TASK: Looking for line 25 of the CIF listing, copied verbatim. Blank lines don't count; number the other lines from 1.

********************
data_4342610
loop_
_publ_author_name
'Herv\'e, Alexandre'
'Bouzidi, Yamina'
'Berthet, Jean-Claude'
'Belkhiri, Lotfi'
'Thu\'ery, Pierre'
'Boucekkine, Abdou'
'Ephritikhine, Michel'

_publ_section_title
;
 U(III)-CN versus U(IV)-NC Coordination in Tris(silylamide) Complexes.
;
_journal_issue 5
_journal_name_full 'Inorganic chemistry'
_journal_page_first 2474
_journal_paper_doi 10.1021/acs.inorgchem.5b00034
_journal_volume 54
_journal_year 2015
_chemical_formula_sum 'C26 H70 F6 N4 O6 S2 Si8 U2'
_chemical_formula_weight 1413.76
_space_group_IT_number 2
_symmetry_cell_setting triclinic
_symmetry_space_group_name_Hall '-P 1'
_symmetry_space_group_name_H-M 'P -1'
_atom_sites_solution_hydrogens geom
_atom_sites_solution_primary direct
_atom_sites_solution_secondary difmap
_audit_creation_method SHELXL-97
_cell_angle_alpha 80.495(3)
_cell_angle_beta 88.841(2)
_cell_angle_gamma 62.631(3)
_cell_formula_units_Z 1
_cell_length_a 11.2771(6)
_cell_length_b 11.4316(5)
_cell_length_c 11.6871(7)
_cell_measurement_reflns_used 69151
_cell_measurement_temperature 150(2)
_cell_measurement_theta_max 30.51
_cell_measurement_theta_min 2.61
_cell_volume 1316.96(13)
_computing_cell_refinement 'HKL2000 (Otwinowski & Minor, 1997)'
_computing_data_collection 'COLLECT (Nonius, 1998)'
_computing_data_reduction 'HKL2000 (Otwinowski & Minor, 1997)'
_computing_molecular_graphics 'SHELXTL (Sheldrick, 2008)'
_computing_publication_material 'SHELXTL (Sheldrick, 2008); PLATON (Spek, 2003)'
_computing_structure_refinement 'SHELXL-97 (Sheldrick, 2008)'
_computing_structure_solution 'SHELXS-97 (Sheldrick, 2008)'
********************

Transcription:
_symmetry_space_group_name_Hall '-P 1'